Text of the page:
Adaptable

I’ve always found one of the most compelling things about the human species is its adaptability. To live so successfully in nearly every climate in every corner of the globe is amazing in both its perseverance and its stubbornness.

I do wonder sometimes what people would do if their land didn’t feel like a part of them. Perhaps everyone would make like the retired do and move to warmer climes. I doubt anyone would look to the harsh winters and disappointing summers of Massachusetts and choose it over the consistent loveliness of Aruba, if given the choice.

But, land does matter, and so people adapt–stubbornly, wonderfully. They adapt to having an ice scraper in their car at all times, even in July. They adapt to sudden heat waves followed by a week of sleeting rain. Here, we adapt to unpredictability. Perhaps it is a side effect of living in New England that makes me equate land to weather, but it is an important thing.

Beyond weather and land, people still adapt. They adapt to long commutes, to suffocating subways, to polluted cities or quiet nights. Moving out, moving in, people being born or dying. Nothing feels abnormal if it happens enough times.

It is this inane ability to adapt to whatever life throws at us that makes me wonder if we are meant to be a wandering species. I know we were at first, but then agriculture happened and now here we are. After the huge leap of my great-great-grandfather moving to America from Italy, my family has lived in the same 20 square miles ever since. Now, I feel a deep inner pull to leave. To adapt to somewhere else.

Maybe those who stayed in one place adapted to staying. Staying eventually felt normal to them. Maybe I’ll eventually feel that way, too.

Driving for nearly three hours every day has begun to feel normal for me. I don’t mind it anymore. I’ve adapted. Sitting in a cubicle for eight hours straight no longer makes my eyes hurt from the computer screens. I’ve adapted to these things I thought I never would, in an exceptionally short amount of time.

Let’s go back to weather for a moment. I’m sure everyone has an inkling that warmer weather makes people happier, and I believe it’s true. However, more than the cold, I think the unpredictability of New England weather has a profound effect on the population. Yes, we’ve adapted to the unpredictability, armed with layered clothing and umbrellas at all times. But it makes us anxious. Having to prepare for anything weather-wise makes us wary of other things too. Perhaps that is why my grandmother clutches her purse in the city as if it may be taken at any moment. Perhaps that is why I look both ways when  crossing one-way streets, my faith in drivers so low as to expect someone to go down the wrong way. Perhaps that is why so few of my family members have left the western hemisphere or gone below the equator. They always expect a sudden change, they expect the dangerous and unexpected due to their upbringing spent expecting a sudden snowstorm to brew from a mild morning.

When people have adapted to an ever-changing world (be it due to weather, technology, globalization…) they can’t help but feel anxious and pessimistic. Whatever is present—the sunny sky, the new iPhone, peace in the world, the economy—is only temporary, and will soon change for the worse.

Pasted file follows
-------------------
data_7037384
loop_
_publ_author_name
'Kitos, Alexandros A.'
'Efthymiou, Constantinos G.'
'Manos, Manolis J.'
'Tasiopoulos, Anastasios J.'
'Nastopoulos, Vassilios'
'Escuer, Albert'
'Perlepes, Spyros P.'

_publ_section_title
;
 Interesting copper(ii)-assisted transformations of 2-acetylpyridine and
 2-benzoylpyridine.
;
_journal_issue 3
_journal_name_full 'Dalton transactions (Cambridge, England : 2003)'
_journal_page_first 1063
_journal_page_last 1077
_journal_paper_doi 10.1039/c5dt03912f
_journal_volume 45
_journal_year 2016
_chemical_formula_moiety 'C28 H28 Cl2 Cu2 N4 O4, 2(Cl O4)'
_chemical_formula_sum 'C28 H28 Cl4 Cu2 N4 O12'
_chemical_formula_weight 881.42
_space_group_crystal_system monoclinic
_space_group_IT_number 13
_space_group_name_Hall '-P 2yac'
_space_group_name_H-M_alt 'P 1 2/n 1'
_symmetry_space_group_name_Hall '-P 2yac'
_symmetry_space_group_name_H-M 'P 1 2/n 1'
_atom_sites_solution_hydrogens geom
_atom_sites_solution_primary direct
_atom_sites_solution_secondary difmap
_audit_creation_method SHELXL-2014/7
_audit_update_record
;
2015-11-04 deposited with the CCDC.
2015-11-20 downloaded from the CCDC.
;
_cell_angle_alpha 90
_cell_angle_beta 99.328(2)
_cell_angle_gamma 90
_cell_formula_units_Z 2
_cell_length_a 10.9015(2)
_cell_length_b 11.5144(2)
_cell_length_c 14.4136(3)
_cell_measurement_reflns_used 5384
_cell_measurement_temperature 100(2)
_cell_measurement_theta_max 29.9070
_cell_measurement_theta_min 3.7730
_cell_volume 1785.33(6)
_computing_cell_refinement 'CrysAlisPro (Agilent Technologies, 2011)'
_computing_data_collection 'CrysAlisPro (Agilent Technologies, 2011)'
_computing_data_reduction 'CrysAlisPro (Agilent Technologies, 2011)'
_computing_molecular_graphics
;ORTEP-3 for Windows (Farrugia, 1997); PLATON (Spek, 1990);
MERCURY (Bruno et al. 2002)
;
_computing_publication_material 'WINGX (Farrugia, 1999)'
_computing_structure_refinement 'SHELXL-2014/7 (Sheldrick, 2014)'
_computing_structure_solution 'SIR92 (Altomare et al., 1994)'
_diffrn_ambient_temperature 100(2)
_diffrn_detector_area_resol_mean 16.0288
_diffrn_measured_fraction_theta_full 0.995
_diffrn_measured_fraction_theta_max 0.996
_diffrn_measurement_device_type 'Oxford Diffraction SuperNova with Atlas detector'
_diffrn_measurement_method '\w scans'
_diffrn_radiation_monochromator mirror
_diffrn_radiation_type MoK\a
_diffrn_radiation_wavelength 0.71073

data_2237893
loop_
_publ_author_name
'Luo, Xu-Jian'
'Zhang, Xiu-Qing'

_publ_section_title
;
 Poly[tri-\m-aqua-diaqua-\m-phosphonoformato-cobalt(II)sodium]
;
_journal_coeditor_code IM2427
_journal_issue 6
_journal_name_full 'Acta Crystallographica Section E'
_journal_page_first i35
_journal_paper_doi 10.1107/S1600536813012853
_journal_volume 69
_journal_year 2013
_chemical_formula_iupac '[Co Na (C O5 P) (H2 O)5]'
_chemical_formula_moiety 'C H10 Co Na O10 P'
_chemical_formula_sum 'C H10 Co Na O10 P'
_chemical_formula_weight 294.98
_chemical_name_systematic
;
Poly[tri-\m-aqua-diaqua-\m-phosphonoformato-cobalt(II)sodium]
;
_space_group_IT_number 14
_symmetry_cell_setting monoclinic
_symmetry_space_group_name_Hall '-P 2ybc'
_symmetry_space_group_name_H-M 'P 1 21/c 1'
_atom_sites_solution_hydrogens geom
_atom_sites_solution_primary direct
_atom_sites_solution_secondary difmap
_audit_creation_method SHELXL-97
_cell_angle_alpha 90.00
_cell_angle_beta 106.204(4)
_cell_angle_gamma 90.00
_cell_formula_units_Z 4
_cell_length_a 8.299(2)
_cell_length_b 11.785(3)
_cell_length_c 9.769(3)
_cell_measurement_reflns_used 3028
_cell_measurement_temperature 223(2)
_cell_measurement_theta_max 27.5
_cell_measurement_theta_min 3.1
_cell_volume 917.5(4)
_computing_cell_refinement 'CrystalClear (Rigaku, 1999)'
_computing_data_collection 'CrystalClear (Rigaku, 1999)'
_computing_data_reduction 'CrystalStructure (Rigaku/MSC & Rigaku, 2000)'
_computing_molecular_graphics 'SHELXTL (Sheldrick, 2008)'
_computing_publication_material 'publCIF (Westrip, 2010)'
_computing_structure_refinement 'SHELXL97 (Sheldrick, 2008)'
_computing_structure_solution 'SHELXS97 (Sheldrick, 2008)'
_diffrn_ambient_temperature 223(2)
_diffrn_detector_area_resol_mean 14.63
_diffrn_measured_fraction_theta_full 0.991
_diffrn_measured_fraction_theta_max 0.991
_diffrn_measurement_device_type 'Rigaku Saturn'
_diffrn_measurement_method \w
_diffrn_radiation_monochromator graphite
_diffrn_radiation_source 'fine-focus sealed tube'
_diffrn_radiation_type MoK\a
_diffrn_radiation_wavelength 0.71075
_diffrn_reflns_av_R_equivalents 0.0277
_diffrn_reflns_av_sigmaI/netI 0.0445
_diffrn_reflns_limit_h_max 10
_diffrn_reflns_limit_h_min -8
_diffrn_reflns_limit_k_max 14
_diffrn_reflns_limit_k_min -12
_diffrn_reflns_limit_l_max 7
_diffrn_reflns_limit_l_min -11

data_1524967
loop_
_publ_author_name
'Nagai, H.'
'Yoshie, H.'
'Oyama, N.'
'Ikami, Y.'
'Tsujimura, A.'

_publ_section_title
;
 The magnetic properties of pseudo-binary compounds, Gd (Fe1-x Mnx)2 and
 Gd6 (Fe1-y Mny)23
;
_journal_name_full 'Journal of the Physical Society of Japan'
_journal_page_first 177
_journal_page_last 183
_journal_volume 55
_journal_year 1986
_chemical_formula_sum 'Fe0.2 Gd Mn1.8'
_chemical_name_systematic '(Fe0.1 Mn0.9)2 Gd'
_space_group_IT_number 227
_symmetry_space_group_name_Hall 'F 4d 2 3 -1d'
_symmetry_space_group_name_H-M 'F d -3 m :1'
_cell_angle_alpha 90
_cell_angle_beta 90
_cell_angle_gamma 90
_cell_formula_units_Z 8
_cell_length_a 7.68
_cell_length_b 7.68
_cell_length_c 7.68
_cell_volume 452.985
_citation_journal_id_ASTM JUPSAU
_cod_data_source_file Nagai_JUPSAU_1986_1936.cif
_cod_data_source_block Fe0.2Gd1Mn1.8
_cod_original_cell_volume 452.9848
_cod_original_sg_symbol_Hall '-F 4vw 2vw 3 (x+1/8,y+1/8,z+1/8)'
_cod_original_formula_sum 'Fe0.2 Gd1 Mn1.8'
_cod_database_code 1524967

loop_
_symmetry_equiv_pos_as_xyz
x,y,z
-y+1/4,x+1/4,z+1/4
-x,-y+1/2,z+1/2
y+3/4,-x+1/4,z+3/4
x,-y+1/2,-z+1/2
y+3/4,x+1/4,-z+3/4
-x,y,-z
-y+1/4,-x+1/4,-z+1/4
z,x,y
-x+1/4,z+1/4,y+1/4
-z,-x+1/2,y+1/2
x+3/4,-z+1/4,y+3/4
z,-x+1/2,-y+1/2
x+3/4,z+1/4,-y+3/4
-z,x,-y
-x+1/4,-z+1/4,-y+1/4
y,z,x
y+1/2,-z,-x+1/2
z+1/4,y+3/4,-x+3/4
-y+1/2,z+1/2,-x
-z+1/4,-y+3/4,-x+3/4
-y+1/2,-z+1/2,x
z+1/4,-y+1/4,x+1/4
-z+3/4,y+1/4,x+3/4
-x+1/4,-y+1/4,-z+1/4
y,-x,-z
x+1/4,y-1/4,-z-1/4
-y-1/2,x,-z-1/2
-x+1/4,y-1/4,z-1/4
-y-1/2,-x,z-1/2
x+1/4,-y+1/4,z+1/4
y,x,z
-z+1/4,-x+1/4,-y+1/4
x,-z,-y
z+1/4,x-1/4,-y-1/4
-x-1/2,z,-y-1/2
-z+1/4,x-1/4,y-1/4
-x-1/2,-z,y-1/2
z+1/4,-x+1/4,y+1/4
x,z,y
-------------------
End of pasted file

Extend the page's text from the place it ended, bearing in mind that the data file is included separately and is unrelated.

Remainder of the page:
We are adaptable, but some embrace that and some shy away. Some refuse to adapt more than necessary. Some don’t find it a hassle at all. Some adapt by moving, and some adapt by sitting still. No matter our view on it, it’s part of what makes us human and a huge part of what keeps us alive.

Learning sign language

I’m taking a class in American Sign Language, and I absolutely love it. The hour and a half of complete silence, where we speak with our hands and enjoy the stories told by our deaf teacher are just the best hours of the week.

Sign comes pretty naturally to me. I think it’s because I took dancing lessons for so long. I already associate meaning with movement, so associating language to movement was a small leap to take. I now spend a lot of time practicing, fingerspelling words as I read, doing .gif flashcards on my Memrise app, and watching these lovely “TheDailySign” videos where this girl signs along to songs:

Uptown Funk: https://www.youtube.com/watch? Y

Thinking Out Loud: https://www.youtube.com/watch

I just really like it. It’s the first language where I don’t have to hate my accent while using it, and the first one that I feel good about using. Did you know more people use ASL than Italian in the world?

But anyhow, it is amazing what people can do, isn’t it? Communicate with hands…we are so adaptable. Sometimes our schedules and our problems seem like too much…but we adapt. We can do anything, that’s what being a human means. We can learn to speak with our fingers, we can build flying machines, we can use a pocket computer to have food delivered to our doorstep. We know these things exist, and don’t think of them as being remarkable, but they are. They are innovation leading to adaptation. The reason why they don’t seem remarkable anymore is because we’ve—say it with me—adapted.

This is why things we love get boring. And why we sometimes feel an urge to sabotage ourselves. Why we sometimes want to run away to greener pastures, and why if we do we eventually get tired of the greenness.

Sometimes, adapting isn’t the best thing. New is exciting. Once we’ve mastered something, we look for the next challenge.

Perhaps this is why learning ASL is exciting to me. I’m constantly in awe of how deaf people adapt, and I’m constantly learning more vocabulary so it’s never boring.

Maybe that’s the key? Find something you’re comfortable with but that keeps surprising you. A helpful tip for relationships, as well.

In the meantime, I’ll keep signing. I have a midterm soon, gotta study up!